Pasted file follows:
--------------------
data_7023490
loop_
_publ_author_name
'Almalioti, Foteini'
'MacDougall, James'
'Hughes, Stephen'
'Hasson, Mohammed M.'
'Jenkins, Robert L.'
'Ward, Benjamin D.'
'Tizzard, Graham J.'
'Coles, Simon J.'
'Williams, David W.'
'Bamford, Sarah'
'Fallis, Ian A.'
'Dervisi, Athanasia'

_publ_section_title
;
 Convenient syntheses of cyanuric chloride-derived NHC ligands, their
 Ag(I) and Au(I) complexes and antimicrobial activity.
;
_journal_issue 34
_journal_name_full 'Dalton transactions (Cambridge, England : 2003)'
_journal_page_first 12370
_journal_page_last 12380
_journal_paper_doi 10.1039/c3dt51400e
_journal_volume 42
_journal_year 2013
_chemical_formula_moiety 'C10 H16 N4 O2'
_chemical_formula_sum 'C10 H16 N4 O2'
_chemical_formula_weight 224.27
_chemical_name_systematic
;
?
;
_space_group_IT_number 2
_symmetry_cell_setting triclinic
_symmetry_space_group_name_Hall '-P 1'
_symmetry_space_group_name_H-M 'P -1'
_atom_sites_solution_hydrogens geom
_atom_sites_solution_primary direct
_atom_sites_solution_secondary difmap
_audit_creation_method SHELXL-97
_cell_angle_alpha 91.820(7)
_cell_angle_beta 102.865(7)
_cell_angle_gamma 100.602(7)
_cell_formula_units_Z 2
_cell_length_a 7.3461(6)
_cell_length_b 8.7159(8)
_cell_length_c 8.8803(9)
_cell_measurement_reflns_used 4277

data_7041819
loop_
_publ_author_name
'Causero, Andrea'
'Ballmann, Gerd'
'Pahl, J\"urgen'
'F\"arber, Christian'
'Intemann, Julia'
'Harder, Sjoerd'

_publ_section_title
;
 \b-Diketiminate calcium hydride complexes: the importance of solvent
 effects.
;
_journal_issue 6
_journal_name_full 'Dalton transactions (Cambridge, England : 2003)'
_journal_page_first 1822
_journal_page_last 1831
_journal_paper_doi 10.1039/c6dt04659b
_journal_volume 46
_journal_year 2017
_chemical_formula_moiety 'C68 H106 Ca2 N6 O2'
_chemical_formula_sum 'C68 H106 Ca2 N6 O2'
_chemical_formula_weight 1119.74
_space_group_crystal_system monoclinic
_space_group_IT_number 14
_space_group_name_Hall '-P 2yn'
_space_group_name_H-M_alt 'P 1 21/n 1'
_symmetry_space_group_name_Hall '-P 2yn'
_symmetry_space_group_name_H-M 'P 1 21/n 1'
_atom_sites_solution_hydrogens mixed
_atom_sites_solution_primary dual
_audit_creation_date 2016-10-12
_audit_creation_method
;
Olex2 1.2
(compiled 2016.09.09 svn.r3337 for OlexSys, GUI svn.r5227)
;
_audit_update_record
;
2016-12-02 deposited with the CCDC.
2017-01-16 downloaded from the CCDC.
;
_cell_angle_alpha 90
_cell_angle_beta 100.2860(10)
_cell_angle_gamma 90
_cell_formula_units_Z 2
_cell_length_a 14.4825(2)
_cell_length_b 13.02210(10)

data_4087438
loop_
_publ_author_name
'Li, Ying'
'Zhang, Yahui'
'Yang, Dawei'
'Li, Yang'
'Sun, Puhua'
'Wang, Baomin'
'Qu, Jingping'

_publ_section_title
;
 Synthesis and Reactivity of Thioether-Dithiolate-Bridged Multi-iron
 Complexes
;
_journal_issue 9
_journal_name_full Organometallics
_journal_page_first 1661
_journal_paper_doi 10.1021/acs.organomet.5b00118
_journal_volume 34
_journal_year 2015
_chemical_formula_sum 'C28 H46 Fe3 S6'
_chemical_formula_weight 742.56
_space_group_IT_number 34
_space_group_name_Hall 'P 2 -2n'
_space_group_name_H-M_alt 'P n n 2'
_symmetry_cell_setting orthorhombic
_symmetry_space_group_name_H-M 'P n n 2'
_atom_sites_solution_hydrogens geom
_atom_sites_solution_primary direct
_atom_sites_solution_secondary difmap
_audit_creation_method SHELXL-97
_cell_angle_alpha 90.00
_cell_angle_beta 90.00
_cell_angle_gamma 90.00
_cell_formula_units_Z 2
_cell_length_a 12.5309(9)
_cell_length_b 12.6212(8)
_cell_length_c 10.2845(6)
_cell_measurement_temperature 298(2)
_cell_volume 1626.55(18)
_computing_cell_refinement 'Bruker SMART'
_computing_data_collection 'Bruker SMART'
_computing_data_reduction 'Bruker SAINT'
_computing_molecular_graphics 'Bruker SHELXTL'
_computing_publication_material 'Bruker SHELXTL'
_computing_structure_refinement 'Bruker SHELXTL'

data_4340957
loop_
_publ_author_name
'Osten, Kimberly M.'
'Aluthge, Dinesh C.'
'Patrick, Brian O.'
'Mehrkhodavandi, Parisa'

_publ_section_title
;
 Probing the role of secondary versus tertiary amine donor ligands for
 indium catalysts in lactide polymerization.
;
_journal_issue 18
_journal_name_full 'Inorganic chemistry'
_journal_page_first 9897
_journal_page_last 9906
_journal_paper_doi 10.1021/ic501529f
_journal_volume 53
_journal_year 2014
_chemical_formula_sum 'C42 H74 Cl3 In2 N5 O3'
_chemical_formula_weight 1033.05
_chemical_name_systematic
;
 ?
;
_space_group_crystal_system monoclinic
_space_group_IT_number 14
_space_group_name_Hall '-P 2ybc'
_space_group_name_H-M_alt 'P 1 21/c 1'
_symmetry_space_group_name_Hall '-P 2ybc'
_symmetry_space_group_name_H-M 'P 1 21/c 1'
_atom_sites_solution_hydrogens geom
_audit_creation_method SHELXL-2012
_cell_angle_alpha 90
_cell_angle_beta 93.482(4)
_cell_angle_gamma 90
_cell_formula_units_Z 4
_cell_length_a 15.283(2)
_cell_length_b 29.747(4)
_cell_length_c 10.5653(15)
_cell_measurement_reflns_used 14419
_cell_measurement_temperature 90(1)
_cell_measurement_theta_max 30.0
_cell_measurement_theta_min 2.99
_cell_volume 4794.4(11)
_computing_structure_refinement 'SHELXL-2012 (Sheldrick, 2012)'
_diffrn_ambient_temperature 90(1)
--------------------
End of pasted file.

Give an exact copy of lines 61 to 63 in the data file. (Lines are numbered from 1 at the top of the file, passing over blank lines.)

;
 \b-Diketiminate calcium hydride complexes: the importance of solvent
 effects.